You could say Sen. Max Baucus, D-Mont. is the man of the moment.
In recent weeks, Baucus has been a media darling, or a bandit, depending, his face splashed across the pages of some of the nation’s largest news organizations. In this week’s Missoula Independent though, Matthew Frank’s solid profile of the senior senator attempts, as he puts it, to cut “through the news ping pong” that Baucus’ story has become.
The opposing view—voiced more loudly by critics—contends that Baucus’ lead role seems less political destiny and more dumb luck, like a third-string quarterback thrown into the game at the most crucial moment. He’s not very well known, somewhat inarticulate and a little awkward. The state he represents has fewer people than the number of Pennsylvanians lacking health care. He’s working diligently—but fruitlessly, so far—to draft a bipartisan bill, even though Democrats in the Senate have a filibuster-proof majority. His negotiation table includes everyone but single-payer advocates, whom he rejected like a patient with a preexisting condition. And the very industry he’s supposedly trying to reform has given him more money than its given almost any other member of Congress. Progressives wonder whether Baucus, beholden to big money, will blow the best opportunity to pass health care reform legislation in a generation.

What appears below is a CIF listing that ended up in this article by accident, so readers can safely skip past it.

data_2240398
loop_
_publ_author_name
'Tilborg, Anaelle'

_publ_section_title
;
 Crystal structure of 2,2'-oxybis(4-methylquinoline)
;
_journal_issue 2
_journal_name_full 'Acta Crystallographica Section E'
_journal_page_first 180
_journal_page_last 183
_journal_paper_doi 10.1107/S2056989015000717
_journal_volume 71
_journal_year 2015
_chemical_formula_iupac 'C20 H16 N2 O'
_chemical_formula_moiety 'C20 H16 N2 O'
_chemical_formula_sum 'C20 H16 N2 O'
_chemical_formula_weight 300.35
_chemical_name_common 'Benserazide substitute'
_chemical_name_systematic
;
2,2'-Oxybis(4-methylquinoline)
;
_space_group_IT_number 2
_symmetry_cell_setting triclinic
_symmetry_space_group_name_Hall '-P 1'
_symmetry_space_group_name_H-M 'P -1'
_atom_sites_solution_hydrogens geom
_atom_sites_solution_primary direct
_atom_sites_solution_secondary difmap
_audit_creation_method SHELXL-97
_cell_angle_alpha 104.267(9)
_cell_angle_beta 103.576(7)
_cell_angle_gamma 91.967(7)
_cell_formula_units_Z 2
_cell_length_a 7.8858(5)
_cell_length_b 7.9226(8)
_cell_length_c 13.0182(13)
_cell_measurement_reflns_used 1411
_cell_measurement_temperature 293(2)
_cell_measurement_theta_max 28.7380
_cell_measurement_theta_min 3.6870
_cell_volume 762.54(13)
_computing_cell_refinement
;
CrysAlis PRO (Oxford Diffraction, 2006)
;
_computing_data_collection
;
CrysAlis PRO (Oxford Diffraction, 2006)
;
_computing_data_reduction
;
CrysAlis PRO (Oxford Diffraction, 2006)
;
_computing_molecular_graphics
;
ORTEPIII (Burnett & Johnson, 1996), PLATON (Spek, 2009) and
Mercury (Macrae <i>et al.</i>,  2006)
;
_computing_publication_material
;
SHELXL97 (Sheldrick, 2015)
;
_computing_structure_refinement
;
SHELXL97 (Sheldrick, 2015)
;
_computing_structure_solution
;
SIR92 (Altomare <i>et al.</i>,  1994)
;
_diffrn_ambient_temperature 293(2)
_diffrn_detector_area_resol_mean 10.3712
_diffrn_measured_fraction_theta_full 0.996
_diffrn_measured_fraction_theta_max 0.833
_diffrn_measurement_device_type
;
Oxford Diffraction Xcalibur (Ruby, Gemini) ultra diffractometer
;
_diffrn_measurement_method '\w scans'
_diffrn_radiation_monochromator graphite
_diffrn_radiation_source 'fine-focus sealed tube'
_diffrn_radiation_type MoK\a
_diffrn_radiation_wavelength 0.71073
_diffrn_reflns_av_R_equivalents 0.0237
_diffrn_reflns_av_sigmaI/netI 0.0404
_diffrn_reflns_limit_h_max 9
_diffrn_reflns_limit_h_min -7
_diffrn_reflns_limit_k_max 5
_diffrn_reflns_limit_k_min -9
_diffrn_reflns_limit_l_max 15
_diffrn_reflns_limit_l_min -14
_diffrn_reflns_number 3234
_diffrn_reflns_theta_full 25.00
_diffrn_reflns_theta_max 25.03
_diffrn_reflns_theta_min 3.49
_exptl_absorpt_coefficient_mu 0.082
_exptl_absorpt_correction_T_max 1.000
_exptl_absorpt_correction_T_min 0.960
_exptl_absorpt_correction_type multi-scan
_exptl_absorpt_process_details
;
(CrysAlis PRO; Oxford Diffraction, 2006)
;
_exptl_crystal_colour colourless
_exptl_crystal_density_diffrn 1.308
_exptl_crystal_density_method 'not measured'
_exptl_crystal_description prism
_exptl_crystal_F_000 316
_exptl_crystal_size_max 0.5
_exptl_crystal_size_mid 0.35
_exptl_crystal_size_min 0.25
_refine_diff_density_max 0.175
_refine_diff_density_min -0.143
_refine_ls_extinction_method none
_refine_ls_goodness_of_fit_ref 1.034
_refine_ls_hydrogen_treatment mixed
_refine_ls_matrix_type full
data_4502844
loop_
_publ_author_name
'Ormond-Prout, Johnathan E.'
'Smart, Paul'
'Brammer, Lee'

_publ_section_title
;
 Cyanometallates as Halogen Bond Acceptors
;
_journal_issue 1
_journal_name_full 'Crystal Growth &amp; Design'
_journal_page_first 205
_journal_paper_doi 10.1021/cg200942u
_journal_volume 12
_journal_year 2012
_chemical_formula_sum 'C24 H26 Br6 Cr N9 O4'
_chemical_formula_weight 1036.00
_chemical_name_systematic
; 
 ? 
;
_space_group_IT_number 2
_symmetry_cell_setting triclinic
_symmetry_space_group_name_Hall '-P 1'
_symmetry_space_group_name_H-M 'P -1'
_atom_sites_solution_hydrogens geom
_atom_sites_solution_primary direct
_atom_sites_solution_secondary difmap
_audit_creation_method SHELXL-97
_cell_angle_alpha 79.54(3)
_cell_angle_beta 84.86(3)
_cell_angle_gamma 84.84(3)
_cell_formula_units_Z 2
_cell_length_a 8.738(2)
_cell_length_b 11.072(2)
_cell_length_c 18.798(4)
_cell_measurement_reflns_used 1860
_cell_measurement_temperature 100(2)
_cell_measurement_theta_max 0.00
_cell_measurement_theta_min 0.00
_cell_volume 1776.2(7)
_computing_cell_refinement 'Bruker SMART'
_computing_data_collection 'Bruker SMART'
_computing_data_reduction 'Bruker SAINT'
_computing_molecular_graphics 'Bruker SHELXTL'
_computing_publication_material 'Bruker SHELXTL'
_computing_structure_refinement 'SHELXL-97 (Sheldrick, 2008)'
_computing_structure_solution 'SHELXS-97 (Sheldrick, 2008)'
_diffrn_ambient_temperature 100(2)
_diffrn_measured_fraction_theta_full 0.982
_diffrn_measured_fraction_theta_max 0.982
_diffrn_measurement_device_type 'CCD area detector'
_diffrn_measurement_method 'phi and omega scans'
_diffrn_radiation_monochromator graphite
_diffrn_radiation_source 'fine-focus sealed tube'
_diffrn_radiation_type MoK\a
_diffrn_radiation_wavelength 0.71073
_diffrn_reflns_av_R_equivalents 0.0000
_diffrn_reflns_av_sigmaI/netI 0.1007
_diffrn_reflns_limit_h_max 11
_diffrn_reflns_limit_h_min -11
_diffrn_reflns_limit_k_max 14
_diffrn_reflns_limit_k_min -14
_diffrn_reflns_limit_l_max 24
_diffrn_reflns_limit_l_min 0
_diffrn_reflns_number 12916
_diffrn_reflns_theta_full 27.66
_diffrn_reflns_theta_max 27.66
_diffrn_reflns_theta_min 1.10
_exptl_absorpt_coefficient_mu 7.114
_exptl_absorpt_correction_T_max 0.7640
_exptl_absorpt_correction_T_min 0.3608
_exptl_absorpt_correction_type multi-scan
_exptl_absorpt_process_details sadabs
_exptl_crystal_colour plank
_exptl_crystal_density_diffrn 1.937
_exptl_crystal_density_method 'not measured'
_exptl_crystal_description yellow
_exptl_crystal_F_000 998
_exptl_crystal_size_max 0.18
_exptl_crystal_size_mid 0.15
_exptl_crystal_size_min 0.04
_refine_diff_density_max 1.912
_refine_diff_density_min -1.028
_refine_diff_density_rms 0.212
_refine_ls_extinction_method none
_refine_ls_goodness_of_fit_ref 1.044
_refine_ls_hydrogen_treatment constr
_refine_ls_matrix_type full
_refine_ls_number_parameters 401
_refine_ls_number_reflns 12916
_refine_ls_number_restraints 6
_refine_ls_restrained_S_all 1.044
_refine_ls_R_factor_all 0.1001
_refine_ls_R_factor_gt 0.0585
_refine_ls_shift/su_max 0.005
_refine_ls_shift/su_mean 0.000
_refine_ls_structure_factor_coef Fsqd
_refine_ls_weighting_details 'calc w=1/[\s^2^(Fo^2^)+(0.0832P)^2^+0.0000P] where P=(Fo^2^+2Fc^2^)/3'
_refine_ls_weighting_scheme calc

Click here for the whole story. (In the sake of full disclosure, it should be noted that Frank is a former NewWest.Net writer.)
Elsewhere on Baucus watch, the Flathead Beacon’s Kellyn Brown points out that the trend I pointed out earlier in the week of dismissing Baucus and his colleagues, the so-called “gang of six,” for being from sparsely populated states, continues:
From Catherine Rampell at The New York Times Economix blog:
These states represent less than 3 percent of the country’s population, and hold only 2 percent of the nation’s uninsured, according to Census Bureau estimates.
It makes sense to give the residents of Montana and Wyoming a strong say in the future of health care reform, which will likely affect residents of every state. But shouldn’t someone representing a state with a few big complicated cities also have an official seat at that table, which is trying to determine a compromise that works for (almost) everyone? The way health care functions varies greatly from region to region, in terms of things like patient needs, delivery systems and resources. A more metropolitan state with a few rich, research-oriented medical facilities will operate differently, with regard to everything from expenses to treatment options to patients, from a rural state with fewer resources.